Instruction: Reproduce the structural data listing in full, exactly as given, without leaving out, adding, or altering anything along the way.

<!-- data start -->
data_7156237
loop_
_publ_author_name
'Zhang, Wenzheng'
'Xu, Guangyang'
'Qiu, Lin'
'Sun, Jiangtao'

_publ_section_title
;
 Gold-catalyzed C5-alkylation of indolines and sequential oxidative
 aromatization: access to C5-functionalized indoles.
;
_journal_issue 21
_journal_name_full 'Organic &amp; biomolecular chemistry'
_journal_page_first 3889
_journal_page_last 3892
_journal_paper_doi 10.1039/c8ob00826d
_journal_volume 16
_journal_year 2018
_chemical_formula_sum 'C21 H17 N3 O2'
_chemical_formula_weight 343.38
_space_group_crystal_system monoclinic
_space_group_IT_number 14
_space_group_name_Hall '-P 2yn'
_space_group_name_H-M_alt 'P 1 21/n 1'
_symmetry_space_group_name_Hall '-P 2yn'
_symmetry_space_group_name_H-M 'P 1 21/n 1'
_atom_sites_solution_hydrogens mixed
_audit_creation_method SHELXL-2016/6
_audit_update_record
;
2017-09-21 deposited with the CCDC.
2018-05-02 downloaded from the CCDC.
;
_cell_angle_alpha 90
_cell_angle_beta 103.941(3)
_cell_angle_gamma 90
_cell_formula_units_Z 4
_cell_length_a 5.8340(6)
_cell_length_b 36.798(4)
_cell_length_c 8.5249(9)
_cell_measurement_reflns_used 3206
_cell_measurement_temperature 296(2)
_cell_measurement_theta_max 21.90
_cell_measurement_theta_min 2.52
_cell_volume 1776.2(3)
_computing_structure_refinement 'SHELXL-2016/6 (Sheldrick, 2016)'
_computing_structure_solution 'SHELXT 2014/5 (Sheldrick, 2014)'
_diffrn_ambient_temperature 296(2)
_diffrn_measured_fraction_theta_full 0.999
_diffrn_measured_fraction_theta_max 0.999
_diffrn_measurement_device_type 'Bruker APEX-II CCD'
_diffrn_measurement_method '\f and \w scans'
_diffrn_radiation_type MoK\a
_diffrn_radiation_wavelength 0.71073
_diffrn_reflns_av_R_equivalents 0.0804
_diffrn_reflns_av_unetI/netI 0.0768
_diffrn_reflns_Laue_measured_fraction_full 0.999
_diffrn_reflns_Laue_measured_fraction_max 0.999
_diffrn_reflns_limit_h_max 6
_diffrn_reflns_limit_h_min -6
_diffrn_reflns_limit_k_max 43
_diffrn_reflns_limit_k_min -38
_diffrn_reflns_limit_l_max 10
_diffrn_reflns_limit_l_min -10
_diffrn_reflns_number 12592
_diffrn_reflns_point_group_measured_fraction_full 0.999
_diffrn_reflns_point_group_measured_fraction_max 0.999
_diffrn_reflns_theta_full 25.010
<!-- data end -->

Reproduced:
data_7156237
loop_
_publ_author_name
'Zhang, Wenzheng'
'Xu, Guangyang'
'Qiu, Lin'
'Sun, Jiangtao'

_publ_section_title
;
 Gold-catalyzed C5-alkylation of indolines and sequential oxidative
 aromatization: access to C5-functionalized indoles.
;
_journal_issue 21
_journal_name_full 'Organic &amp; biomolecular chemistry'
_journal_page_first 3889
_journal_page_last 3892
_journal_paper_doi 10.1039/c8ob00826d
_journal_volume 16
_journal_year 2018
_chemical_formula_sum 'C21 H17 N3 O2'
_chemical_formula_weight 343.38
_space_group_crystal_system monoclinic
_space_group_IT_number 14
_space_group_name_Hall '-P 2yn'
_space_group_name_H-M_alt 'P 1 21/n 1'
_symmetry_space_group_name_Hall '-P 2yn'
_symmetry_space_group_name_H-M 'P 1 21/n 1'
_atom_sites_solution_hydrogens mixed
_audit_creation_method SHELXL-2016/6
_audit_update_record
;
2017-09-21 deposited with the CCDC.
2018-05-02 downloaded from the CCDC.
;
_cell_angle_alpha 90
_cell_angle_beta 103.941(3)
_cell_angle_gamma 90
_cell_formula_units_Z 4
_cell_length_a 5.8340(6)
_cell_length_b 36.798(4)
_cell_length_c 8.5249(9)
_cell_measurement_reflns_used 3206
_cell_measurement_temperature 296(2)
_cell_measurement_theta_max 21.90
_cell_measurement_theta_min 2.52
_cell_volume 1776.2(3)
_computing_structure_refinement 'SHELXL-2016/6 (Sheldrick, 2016)'
_computing_structure_solution 'SHELXT 2014/5 (Sheldrick, 2014)'
_diffrn_ambient_temperature 296(2)
_diffrn_measured_fraction_theta_full 0.999
_diffrn_measured_fraction_theta_max 0.999
_diffrn_measurement_device_type 'Bruker APEX-II CCD'
_diffrn_measurement_method '\f and \w scans'
_diffrn_radiation_type MoK\a
_diffrn_radiation_wavelength 0.71073
_diffrn_reflns_av_R_equivalents 0.0804
_diffrn_reflns_av_unetI/netI 0.0768
_diffrn_reflns_Laue_measured_fraction_full 0.999
_diffrn_reflns_Laue_measured_fraction_max 0.999
_diffrn_reflns_limit_h_max 6
_diffrn_reflns_limit_h_min -6
_diffrn_reflns_limit_k_max 43
_diffrn_reflns_limit_k_min -38
_diffrn_reflns_limit_l_max 10
_diffrn_reflns_limit_l_min -10
_diffrn_reflns_number 12592
_diffrn_reflns_point_group_measured_fraction_full 0.999
_diffrn_reflns_point_group_measured_fraction_max 0.999
_diffrn_reflns_theta_full 25.010